PCI Mobile Payment Guidelines To Not Appear Before April, And Probably Much Later

June 14th, 2011
The PCI Security Standards Council's much-anticipated rules on mobile-payment issues won't happen before April of next year and will probably happen much later, according to a key member of the Council's board of advisors. Given the pace of mobile-payment deployments and trials, this timetable forces retailers to move into this crucial area without standardized guidance—and virtually guarantees a lot of expensive changes in a year, when the rules finally materialize. As of Friday (June 10), the Council had not even created the mobile-payment special interest group, which will push back the release of a mobile-payment specification at least 10 months, said Christian Janoff, a retail enterprise architect with Cisco who sits on the Council's board of advisors.

This information is actually good news for retail IT for two reasons. By eliminating the possibility that mobile payment is imminent and by offering a "no sooner than" timetable, retailers are freed up to pursue various mobile-payment schemes without worrying about immediate change demands. The second reason this is good news is pragmatic.Read more...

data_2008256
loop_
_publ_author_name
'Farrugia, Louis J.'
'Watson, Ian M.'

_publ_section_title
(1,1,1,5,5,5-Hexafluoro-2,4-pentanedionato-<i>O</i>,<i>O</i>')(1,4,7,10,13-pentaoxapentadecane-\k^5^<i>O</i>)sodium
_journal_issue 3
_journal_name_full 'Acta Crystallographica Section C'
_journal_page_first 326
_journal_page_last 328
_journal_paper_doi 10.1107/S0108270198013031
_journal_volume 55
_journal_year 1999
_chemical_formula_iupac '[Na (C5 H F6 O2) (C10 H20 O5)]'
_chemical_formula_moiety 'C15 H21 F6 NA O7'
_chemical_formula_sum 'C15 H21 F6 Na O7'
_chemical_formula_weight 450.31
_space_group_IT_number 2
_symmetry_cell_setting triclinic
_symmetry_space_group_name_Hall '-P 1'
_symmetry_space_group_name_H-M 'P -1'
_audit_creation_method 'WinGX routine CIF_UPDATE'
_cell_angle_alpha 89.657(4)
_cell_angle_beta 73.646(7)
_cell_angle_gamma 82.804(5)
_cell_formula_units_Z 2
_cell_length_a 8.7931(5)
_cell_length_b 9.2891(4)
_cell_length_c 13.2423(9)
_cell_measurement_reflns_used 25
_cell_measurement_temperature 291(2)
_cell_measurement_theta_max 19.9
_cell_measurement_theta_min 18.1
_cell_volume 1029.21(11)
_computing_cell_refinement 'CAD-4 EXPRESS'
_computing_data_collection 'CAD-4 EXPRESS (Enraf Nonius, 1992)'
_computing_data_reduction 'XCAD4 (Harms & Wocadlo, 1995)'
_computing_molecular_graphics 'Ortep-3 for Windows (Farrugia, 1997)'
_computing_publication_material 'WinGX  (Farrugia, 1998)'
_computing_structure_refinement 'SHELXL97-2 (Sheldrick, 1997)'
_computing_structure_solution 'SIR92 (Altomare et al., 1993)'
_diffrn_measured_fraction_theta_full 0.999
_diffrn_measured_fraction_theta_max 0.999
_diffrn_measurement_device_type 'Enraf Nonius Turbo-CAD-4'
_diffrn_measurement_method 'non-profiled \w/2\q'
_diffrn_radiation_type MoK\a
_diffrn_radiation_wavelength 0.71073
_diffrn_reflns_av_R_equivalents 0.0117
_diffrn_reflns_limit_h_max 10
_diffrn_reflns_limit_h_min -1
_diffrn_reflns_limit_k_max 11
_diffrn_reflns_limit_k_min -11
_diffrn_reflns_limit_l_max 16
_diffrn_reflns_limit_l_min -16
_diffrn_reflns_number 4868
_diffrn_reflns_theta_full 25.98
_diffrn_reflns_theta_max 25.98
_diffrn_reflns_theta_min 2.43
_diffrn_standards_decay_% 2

Mobile Payment Brawl: POS Players Vs. Reader Vendors

June 8th, 2011
The battle for control of mobile payments is now pitting the POS against the reader, with large retail chains squeezed uncomfortably in the middle. It hasn't taken long for vendor infighting to kick in following the industry's first serious mobile payment play, from Google late last month. But the real fight—a standardization effort so retailers need only accept one mobile payment system—is still months away.